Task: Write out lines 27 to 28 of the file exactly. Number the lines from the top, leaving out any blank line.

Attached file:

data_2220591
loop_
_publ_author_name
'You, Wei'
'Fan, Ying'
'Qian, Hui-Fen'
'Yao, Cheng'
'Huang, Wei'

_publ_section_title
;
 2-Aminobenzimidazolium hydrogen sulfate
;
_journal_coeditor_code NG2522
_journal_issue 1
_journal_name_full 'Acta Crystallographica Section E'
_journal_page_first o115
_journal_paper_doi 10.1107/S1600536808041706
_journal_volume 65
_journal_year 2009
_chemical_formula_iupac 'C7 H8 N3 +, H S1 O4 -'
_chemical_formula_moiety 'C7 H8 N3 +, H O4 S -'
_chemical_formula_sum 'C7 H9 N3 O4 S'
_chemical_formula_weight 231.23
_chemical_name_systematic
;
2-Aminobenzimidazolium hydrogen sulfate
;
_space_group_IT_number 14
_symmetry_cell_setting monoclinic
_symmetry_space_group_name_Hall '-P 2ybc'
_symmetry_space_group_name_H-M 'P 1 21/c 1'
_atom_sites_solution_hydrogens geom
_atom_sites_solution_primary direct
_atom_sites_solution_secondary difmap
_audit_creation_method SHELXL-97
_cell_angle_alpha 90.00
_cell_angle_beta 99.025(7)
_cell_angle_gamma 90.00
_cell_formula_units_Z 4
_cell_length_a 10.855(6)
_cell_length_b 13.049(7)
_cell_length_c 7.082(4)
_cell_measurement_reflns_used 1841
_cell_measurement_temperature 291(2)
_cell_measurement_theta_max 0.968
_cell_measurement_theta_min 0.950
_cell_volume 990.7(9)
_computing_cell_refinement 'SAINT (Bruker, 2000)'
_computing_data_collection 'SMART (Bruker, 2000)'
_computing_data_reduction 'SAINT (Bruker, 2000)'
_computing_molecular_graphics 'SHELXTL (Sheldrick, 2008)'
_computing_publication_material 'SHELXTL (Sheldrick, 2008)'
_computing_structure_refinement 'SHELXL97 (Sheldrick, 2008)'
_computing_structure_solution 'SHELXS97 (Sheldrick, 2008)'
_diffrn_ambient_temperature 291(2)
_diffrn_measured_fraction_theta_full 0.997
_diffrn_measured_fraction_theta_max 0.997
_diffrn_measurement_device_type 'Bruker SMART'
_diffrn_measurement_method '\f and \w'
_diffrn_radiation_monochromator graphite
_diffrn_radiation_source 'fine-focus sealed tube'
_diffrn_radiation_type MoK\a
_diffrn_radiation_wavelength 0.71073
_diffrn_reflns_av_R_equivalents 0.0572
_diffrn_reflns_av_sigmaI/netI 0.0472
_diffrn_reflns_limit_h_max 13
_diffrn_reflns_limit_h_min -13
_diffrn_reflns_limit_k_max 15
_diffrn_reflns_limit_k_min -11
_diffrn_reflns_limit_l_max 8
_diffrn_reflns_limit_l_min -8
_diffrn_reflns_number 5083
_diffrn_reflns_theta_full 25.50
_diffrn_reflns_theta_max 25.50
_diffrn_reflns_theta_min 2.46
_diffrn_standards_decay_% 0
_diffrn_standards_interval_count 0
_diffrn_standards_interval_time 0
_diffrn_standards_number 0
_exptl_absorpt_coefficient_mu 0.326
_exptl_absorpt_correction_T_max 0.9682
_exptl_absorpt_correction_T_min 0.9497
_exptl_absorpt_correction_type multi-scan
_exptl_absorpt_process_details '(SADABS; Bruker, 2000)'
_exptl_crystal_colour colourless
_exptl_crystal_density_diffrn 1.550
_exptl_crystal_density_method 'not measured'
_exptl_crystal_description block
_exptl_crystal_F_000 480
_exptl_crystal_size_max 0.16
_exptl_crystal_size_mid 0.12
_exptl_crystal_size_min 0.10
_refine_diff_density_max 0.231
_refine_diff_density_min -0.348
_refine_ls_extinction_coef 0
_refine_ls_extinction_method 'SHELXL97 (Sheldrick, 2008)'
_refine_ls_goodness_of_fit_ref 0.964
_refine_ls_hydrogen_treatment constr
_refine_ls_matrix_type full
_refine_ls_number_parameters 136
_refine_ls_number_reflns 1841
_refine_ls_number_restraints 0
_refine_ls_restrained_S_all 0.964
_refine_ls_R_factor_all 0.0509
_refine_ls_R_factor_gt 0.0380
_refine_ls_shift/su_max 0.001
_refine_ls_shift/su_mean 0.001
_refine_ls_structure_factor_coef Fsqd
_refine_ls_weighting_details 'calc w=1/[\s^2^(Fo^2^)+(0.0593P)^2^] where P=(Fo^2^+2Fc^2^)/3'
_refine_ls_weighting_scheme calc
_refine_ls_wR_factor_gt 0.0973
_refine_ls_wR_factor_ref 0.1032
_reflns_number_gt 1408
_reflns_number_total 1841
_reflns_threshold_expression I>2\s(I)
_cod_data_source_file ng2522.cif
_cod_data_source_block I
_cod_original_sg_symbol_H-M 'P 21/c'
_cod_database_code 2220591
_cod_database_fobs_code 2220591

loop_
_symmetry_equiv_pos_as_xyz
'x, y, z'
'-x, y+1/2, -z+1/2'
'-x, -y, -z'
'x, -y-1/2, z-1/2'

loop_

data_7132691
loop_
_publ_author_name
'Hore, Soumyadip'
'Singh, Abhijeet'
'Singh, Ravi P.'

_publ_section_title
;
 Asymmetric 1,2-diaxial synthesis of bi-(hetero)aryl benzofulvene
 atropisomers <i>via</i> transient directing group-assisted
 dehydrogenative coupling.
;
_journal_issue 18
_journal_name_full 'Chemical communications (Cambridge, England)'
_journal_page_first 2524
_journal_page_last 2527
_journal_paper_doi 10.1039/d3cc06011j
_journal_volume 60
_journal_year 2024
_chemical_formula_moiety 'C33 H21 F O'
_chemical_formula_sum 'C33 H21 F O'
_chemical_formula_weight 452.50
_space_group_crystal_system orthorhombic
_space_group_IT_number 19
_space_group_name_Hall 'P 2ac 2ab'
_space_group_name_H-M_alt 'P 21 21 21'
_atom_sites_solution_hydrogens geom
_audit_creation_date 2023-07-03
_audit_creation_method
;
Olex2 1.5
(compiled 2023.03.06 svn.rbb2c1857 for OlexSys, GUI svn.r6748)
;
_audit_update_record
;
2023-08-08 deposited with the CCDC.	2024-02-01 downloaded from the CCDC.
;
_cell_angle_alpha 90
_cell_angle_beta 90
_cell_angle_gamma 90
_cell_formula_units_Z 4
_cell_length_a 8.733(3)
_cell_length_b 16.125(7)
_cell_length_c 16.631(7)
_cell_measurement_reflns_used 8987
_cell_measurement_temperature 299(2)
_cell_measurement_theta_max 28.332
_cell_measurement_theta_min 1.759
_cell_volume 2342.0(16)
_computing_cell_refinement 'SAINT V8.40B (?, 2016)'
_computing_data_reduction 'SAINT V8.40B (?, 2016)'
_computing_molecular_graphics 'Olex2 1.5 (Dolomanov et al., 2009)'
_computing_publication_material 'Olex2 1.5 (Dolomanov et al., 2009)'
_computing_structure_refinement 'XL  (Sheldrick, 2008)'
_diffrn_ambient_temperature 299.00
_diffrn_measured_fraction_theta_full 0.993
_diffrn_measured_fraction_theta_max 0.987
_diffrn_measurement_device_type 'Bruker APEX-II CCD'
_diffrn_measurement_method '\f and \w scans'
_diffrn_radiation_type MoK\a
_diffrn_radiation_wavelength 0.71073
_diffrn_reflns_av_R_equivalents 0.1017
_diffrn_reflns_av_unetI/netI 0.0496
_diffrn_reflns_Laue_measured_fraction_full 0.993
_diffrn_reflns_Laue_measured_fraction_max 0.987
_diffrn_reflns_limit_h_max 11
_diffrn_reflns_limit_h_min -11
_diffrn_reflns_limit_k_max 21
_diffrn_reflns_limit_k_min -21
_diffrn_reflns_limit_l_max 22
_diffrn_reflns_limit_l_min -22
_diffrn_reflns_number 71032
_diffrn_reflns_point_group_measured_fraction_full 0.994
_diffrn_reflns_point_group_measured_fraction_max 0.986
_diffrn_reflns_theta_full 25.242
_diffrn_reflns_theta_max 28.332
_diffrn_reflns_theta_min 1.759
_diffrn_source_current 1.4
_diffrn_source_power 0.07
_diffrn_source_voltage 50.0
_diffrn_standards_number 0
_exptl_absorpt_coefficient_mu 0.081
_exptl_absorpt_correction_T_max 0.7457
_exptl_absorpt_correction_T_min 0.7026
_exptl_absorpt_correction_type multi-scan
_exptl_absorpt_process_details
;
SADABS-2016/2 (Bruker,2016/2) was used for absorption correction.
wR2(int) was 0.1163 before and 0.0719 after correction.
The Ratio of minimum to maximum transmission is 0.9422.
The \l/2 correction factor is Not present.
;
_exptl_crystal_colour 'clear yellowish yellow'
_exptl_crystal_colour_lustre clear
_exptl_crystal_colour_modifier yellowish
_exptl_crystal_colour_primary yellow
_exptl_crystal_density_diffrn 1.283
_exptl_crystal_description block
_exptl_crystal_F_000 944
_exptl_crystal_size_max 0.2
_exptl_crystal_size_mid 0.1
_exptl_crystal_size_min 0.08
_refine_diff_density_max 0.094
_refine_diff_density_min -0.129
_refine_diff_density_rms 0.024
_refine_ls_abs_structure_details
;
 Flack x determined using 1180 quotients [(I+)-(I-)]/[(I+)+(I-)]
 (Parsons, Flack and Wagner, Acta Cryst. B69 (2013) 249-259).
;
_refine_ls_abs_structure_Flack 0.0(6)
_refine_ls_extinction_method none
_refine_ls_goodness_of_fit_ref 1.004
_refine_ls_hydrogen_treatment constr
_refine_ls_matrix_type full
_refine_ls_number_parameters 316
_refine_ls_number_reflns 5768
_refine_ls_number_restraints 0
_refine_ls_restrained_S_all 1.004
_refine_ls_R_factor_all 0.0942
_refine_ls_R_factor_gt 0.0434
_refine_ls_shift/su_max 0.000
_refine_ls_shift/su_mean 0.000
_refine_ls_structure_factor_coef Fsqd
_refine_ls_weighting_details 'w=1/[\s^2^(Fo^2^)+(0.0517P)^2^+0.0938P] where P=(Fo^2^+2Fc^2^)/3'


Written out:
;
_space_group_IT_number 14